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Jay Currie

One Damn Thing After Another

6/15/2004

Übermenschen, Moi??

Roused from slumber Canada's only living paleo-con, the esteemed Kevin Grace has donned the robes of the patriarchs and, with an irony I can only admire and never hope to match, taken me to task for suggesting socons don't belong in government.
The state has inflicted its beliefs on me from the day I was born. And Jay Currie has no problem with that, so long as people like him are in charge. Currie is determined to make a murderer of me: of babies in the womb and Serbs, Iraqis and other lesser breeds outside it.

I am not predisposed to take political guidance from those whose preferred response to any problem is Lenin’s—"Kill them"—but who am I to "inflict" my sissified morality on Übermenschen like Jay Currie?
the ambler
Trembling in the face of Grace's invective, an invective I fulsomely admire, I have to say that I would rather not have him in charge either. The difference, of course, is I would prefer to ensure that the state is minimized in every respect whereas Grace implies it would be a good thing for his folks to be in charge.

The philosophical difference is basic - I deeply believe that politicians use the state for ends which I am quite certain I disagree with but, rather than switching out one set of politicians for another, I would like to restrict the scope of the activities the state engages in. In particular, I would prefer that the state not make choices which can responsibly be left to individuals.

Reducing the scope of the state will reduce the scope of the mischief politicians can get up to. To take asimple example: I am inclined to think the state should get out of the marriage business. Leave it to the churches and whatever other institutions decide to get involved. What that would mean is that there would no longer be a registry of marriages maintained by the state. And there would no longer be any state sanctioned rules about who can or cannot be married. Thus ends the same sex marriage issue which seems to drive socons so very crazy.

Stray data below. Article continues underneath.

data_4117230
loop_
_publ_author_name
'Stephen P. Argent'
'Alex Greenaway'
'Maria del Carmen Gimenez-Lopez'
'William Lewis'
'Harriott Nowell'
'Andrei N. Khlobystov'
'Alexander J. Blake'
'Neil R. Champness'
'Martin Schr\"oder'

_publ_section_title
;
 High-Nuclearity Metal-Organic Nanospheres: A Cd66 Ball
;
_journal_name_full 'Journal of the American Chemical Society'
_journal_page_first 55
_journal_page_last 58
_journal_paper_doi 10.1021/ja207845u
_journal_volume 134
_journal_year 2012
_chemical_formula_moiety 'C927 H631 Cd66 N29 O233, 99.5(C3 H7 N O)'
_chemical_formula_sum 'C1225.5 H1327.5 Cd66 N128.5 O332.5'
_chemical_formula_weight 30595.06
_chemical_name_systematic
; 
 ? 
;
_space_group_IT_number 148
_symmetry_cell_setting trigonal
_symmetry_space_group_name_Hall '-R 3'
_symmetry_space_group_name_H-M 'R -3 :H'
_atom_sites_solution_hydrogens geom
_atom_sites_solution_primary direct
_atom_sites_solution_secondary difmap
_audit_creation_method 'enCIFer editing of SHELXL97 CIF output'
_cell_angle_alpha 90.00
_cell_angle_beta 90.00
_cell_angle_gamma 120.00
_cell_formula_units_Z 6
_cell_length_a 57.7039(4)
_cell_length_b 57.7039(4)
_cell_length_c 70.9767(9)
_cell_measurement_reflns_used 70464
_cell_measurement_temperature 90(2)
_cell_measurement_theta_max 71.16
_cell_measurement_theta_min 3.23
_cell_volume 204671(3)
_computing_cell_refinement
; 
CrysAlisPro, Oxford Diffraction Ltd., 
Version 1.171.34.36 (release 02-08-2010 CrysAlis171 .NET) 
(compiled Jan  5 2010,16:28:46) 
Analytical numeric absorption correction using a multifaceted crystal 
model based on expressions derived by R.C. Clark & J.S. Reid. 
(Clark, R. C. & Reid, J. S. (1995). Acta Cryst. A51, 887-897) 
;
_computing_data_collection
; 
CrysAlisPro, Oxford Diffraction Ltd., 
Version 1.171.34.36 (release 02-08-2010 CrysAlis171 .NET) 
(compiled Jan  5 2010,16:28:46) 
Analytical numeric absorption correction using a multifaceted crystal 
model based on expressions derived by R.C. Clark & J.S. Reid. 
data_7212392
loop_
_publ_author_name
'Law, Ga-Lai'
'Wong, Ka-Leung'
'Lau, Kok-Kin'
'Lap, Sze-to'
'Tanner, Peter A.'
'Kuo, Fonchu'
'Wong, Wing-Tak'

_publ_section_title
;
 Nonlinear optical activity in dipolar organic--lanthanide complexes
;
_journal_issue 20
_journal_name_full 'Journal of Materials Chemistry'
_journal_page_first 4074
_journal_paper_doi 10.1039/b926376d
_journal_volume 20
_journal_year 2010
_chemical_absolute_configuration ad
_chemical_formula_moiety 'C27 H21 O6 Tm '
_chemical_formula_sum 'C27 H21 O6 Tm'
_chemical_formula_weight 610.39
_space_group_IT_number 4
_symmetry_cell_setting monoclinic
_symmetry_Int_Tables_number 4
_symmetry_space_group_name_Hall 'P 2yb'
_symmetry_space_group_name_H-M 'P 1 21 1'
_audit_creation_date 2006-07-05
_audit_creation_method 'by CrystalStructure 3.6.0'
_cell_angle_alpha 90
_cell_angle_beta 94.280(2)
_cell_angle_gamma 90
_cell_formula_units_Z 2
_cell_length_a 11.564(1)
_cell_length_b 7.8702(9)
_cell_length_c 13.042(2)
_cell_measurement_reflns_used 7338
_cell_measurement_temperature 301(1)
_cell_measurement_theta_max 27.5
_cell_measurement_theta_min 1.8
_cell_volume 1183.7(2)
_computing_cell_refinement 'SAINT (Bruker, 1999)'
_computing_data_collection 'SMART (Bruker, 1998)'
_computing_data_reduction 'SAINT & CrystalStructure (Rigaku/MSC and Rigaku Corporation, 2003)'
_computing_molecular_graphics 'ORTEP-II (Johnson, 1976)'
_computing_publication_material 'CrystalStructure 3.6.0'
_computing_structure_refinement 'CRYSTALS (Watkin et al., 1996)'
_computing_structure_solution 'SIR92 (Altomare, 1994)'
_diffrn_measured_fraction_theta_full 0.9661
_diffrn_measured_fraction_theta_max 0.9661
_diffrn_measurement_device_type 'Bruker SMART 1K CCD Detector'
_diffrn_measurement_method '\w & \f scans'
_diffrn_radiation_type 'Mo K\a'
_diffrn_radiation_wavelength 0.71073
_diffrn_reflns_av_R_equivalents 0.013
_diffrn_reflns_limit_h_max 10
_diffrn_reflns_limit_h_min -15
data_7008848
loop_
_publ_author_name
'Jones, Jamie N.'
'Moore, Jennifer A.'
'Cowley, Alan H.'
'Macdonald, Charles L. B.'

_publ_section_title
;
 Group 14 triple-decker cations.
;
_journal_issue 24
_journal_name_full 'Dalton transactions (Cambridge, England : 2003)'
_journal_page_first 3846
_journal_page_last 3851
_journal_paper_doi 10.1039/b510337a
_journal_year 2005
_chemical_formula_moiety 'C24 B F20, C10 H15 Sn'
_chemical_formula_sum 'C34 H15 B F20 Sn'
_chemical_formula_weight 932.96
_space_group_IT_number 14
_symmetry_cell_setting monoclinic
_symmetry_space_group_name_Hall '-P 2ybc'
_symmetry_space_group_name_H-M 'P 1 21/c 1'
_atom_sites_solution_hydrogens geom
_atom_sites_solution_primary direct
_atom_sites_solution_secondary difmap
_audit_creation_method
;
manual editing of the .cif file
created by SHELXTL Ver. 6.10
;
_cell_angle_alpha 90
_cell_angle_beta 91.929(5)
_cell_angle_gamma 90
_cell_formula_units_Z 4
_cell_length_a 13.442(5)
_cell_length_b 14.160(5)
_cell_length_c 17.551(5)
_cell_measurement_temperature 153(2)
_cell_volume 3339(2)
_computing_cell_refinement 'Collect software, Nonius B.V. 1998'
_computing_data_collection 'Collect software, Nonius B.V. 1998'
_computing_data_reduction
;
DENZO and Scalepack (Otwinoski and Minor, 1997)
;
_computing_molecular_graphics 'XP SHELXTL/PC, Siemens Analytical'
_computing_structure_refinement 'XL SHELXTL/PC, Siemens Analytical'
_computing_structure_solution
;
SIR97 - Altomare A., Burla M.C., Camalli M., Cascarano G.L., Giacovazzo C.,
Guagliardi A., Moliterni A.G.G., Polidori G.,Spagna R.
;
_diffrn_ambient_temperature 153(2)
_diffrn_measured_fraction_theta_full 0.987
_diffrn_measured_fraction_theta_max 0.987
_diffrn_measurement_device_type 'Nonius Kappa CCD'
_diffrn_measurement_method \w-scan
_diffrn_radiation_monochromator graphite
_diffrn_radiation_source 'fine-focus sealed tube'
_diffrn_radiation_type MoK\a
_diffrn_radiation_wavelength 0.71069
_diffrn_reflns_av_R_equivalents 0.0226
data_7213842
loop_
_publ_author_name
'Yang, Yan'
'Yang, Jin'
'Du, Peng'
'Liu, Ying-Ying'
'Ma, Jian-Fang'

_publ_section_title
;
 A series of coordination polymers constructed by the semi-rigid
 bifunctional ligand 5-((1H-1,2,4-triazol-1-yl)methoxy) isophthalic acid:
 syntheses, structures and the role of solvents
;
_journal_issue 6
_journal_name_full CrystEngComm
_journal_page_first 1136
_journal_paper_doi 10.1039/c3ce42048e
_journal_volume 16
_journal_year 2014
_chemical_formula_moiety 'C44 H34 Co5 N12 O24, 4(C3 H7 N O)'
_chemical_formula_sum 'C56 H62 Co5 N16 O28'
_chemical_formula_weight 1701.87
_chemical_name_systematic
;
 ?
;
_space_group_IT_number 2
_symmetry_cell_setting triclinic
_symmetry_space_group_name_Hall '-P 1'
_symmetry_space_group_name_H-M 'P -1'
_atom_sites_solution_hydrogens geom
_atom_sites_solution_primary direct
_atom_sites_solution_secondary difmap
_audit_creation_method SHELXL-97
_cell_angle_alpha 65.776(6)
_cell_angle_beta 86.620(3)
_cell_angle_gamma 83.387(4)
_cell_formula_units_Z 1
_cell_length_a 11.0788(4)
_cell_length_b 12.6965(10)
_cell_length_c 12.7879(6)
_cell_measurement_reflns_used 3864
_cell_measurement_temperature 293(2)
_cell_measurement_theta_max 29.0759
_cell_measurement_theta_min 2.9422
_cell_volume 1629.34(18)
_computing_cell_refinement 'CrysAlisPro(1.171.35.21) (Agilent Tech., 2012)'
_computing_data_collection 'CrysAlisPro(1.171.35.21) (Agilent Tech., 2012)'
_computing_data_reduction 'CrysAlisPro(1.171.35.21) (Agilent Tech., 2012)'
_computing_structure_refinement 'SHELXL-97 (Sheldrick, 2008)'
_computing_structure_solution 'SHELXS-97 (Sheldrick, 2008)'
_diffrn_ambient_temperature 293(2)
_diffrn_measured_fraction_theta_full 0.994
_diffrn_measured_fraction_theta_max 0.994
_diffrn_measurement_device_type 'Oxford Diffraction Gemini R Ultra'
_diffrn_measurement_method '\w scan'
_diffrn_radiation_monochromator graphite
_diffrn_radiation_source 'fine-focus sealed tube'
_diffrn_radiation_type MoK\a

Applied generally the test would be, is there any compelling reason why the state should be involved in activity "x"? This would quickly lead to the decriminalization of virtually every so called vice, the elimination of state required prescriptions, an end to most subsidies and a generally shrinking of the sphere of the state's activity.

At the moment Grace objects to the state making him, indirectly, a baby killer by his lights. Fine, get the state out of the business of sanctioning or providing any medical procedure. If we want the state to somehow fund medical care then it might set up a genuine insurance scheme and, to protect the poor, waive the premiums for those poor.

I am no happier with much of what the state does in my name than Grace is. But replacing one bunch of politicians with another is really not addressing why the state has become so intrusive. The solution is to look seriously at fixing the machine rather than replacing the operators.